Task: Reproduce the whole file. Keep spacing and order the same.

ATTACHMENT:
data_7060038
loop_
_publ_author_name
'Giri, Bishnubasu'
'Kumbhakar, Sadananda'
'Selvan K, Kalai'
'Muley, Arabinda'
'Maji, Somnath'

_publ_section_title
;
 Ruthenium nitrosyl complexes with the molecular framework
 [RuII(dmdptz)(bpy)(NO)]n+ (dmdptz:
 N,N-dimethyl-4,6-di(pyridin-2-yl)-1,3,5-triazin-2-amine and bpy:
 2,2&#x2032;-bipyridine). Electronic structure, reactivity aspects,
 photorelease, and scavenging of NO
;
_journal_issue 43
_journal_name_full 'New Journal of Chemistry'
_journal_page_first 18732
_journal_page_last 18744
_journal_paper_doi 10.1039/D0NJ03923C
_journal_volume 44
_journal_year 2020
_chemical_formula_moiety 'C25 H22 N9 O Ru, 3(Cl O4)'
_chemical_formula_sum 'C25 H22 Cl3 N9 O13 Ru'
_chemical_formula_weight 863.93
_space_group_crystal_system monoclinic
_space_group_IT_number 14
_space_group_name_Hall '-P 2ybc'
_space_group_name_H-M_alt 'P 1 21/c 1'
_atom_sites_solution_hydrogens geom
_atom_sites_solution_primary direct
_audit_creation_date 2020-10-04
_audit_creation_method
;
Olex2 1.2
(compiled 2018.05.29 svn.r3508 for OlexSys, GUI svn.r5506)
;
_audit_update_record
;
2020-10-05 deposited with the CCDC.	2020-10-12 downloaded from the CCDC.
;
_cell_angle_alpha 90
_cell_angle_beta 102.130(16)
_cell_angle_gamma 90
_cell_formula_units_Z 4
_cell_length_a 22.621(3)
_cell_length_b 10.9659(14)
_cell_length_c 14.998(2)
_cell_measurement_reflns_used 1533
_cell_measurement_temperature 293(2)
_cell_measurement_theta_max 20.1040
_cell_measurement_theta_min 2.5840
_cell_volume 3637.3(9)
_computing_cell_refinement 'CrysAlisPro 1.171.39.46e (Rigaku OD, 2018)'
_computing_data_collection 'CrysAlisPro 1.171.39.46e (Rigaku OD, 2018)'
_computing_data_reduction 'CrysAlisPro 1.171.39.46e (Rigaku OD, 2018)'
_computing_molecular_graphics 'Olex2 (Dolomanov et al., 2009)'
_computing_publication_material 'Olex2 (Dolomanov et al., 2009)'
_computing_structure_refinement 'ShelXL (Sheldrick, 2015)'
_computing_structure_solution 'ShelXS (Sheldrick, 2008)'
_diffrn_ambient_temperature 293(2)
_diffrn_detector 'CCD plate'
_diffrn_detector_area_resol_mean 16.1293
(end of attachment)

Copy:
data_7060038
loop_
_publ_author_name
'Giri, Bishnubasu'
'Kumbhakar, Sadananda'
'Selvan K, Kalai'
'Muley, Arabinda'
'Maji, Somnath'

_publ_section_title
;
 Ruthenium nitrosyl complexes with the molecular framework
 [RuII(dmdptz)(bpy)(NO)]n+ (dmdptz:
 N,N-dimethyl-4,6-di(pyridin-2-yl)-1,3,5-triazin-2-amine and bpy:
 2,2&#x2032;-bipyridine). Electronic structure, reactivity aspects,
 photorelease, and scavenging of NO
;
_journal_issue 43
_journal_name_full 'New Journal of Chemistry'
_journal_page_first 18732
_journal_page_last 18744
_journal_paper_doi 10.1039/D0NJ03923C
_journal_volume 44
_journal_year 2020
_chemical_formula_moiety 'C25 H22 N9 O Ru, 3(Cl O4)'
_chemical_formula_sum 'C25 H22 Cl3 N9 O13 Ru'
_chemical_formula_weight 863.93
_space_group_crystal_system monoclinic
_space_group_IT_number 14
_space_group_name_Hall '-P 2ybc'
_space_group_name_H-M_alt 'P 1 21/c 1'
_atom_sites_solution_hydrogens geom
_atom_sites_solution_primary direct
_audit_creation_date 2020-10-04
_audit_creation_method
;
Olex2 1.2
(compiled 2018.05.29 svn.r3508 for OlexSys, GUI svn.r5506)
;
_audit_update_record
;
2020-10-05 deposited with the CCDC.	2020-10-12 downloaded from the CCDC.
;
_cell_angle_alpha 90
_cell_angle_beta 102.130(16)
_cell_angle_gamma 90
_cell_formula_units_Z 4
_cell_length_a 22.621(3)
_cell_length_b 10.9659(14)
_cell_length_c 14.998(2)
_cell_measurement_reflns_used 1533
_cell_measurement_temperature 293(2)
_cell_measurement_theta_max 20.1040
_cell_measurement_theta_min 2.5840
_cell_volume 3637.3(9)
_computing_cell_refinement 'CrysAlisPro 1.171.39.46e (Rigaku OD, 2018)'
_computing_data_collection 'CrysAlisPro 1.171.39.46e (Rigaku OD, 2018)'
_computing_data_reduction 'CrysAlisPro 1.171.39.46e (Rigaku OD, 2018)'
_computing_molecular_graphics 'Olex2 (Dolomanov et al., 2009)'
_computing_publication_material 'Olex2 (Dolomanov et al., 2009)'
_computing_structure_refinement 'ShelXL (Sheldrick, 2015)'
_computing_structure_solution 'ShelXS (Sheldrick, 2008)'
_diffrn_ambient_temperature 293(2)
_diffrn_detector 'CCD plate'
_diffrn_detector_area_resol_mean 16.1293